And she did! "Stella," Miss Jenkins said kindly. "Maybe you accidentally put it somewhere else. Here, I'll check this cupboard ... oh, here it is!" Miss Jenkins handed the reader to Stella, who scowled at Tammy.

"Now," Miss Jenkins continued. "Everyone turn to page 130, read the story, and complete the questions. When the bell rings, you can leave."

Tammy turned to the story. The B.F.G. (Roald Dahl!) She pretended to be reading, but instead, very quietly unfolded the note and started to read that:

Do you have any idea of some tricks to play on you-know-who? We've already stolen the script and gotten her in trouble. I can't think of any more tricks! But I do have another idea. I was thinking of, maybe, doing like a petition thing. We can write "We, the following, do not like you and think you'll be terrible as the lead in our play! Quit the role before we make you quit" and then have everyone sign it. I know everyone would! Do you like it? Grin if you do!

(What absolute witches. Who tells someone to "grin"?)

Tammy angrily read the note three or four more times. So that's what they were trying to do! Make her give up her lead role! Tammy couldn't believe they would actually start a petition. What a jealous bunch of babies!

To think, she thought disgustedly. They were actually almost succeeding! Tammy had been debating whether or not to just quit the role of Ariel -- she couldn't concentrate on the part, knowing everyone hated her. But she didn't have to worry about that any more! Now that Tammy knew what the others were up to, she would show them. She was not going to let them upset her anymore, or get her in trouble, or play tricks on her. And she was not going to quit her role -- she was going to be the best Ariel there ever was!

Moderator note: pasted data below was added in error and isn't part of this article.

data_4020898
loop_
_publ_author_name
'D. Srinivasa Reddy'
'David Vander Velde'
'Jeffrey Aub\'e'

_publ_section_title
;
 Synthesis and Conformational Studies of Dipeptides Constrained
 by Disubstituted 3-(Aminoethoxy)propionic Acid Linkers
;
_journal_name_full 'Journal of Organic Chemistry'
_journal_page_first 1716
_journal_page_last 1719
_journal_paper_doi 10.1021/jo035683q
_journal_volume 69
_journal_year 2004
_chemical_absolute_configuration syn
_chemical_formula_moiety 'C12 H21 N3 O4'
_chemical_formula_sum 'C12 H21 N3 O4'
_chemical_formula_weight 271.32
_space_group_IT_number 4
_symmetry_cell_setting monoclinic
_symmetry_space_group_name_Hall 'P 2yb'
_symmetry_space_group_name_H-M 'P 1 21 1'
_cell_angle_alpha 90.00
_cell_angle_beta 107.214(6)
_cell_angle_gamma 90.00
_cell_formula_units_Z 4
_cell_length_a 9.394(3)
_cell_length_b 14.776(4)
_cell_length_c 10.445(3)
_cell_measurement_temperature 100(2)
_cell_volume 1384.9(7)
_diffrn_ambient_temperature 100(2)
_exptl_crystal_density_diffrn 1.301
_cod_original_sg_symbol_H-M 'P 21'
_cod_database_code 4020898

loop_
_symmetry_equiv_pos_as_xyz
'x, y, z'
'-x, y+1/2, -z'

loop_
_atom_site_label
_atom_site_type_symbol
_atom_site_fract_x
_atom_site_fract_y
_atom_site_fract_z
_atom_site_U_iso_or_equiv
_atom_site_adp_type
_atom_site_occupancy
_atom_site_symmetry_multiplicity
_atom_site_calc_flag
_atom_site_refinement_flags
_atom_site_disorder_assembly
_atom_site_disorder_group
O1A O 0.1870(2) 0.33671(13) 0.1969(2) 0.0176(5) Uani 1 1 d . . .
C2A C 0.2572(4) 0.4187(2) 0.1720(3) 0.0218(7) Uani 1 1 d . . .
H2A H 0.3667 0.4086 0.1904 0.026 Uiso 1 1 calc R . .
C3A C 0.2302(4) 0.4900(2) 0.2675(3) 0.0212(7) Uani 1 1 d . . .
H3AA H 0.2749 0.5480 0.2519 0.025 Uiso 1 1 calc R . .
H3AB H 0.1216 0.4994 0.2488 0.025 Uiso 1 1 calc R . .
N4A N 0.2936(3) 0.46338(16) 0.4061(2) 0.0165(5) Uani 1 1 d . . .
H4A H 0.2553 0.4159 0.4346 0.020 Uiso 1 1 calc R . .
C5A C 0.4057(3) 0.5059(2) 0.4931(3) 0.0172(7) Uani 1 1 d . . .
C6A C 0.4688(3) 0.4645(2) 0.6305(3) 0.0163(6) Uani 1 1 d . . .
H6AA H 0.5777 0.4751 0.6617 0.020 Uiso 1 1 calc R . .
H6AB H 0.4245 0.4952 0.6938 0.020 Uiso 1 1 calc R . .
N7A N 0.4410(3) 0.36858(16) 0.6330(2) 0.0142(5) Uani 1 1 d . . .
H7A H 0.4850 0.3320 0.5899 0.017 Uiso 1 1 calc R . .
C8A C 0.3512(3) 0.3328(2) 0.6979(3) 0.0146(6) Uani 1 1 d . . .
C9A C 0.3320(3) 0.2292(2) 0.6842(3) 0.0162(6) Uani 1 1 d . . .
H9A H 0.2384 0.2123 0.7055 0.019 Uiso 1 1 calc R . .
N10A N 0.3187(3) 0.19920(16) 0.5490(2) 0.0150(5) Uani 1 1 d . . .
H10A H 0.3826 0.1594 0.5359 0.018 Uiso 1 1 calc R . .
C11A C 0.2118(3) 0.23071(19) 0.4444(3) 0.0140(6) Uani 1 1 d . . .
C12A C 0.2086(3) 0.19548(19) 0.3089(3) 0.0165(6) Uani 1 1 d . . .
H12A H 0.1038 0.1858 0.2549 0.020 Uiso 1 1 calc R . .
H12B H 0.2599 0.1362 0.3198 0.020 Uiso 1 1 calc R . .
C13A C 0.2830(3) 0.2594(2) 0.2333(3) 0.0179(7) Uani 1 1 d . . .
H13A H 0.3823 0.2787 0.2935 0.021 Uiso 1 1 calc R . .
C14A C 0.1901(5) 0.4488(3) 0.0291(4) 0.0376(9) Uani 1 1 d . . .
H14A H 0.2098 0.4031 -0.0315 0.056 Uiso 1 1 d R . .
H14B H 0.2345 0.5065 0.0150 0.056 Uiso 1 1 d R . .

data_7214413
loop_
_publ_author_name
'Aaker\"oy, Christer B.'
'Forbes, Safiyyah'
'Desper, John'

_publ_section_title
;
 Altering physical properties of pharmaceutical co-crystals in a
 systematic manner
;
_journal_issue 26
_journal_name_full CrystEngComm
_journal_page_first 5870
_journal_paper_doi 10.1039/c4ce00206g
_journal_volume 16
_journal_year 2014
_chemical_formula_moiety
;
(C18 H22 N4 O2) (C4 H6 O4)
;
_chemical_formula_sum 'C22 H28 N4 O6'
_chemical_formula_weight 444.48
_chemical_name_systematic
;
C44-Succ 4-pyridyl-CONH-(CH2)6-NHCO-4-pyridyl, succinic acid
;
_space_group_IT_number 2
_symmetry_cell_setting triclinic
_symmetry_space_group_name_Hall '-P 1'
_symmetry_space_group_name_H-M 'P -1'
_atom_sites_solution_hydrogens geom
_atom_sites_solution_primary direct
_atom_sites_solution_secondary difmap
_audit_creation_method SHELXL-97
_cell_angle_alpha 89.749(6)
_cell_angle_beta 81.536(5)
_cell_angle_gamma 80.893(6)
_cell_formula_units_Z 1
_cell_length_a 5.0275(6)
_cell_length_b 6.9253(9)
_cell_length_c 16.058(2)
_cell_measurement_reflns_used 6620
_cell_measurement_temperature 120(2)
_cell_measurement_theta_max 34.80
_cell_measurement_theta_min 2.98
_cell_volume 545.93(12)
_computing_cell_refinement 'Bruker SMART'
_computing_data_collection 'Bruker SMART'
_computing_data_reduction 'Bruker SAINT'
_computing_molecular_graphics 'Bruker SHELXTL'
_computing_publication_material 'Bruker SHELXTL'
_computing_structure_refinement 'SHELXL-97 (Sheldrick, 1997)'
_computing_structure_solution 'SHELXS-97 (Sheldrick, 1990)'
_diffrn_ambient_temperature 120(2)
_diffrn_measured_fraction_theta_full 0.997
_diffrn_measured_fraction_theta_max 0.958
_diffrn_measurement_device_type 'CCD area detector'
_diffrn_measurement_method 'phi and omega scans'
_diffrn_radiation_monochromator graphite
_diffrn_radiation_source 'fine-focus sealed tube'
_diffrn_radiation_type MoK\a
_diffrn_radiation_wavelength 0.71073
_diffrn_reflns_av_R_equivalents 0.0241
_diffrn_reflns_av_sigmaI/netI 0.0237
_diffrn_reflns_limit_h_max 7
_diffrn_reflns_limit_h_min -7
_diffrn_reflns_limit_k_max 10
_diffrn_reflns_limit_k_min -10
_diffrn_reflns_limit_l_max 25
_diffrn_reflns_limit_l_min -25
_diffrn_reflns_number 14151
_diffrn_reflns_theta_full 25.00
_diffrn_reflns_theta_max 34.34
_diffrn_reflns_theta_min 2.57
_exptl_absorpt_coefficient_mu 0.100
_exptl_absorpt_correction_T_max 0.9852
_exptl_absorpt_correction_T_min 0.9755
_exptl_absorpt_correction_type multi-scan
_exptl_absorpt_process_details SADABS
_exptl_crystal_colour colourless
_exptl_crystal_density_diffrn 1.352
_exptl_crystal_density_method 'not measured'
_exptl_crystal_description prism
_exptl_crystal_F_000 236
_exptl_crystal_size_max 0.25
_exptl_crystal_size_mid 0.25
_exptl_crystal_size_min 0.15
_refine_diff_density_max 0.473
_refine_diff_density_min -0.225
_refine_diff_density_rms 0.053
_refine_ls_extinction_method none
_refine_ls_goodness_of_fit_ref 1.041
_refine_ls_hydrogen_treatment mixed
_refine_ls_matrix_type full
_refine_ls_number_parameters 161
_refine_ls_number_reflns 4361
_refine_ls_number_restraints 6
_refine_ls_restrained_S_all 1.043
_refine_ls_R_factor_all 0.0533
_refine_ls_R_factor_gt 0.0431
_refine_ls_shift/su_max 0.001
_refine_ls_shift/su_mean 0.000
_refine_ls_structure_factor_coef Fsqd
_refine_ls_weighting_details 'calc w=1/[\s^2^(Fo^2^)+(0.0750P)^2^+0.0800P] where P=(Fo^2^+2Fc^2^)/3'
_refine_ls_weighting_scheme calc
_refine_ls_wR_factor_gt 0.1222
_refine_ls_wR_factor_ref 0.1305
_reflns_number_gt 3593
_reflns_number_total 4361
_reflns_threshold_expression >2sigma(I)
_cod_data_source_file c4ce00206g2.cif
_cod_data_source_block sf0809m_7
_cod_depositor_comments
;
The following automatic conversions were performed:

Coming up next: More play practice, and Tammy hooks up with Brett!


Sada said...

Love Christina's prized earring collection.

And OMIGOD, can't wait to read the kidnapping story!

Cory said...

I'm so excited for the kidnapping story. I remember you mentioned it in an earlier story, I was sad that it was apparently lost forever.

Also, was Tammy supposed to be likable, or were you purposely trying to make your readers hate her?

tctill said...

Cory, sadly enough, I think she was supposed to be a sympathetic character!

Also, I am definitely going to post "Me and Snobby Stacie" next. The kidnapping/tying to a tree scene is actually fairly brief (it's just one of Cyndi's many misadventures). However, I also have an actual kidnapping story (Carrie and Racquelle are the victims) which will be posted sooner or later.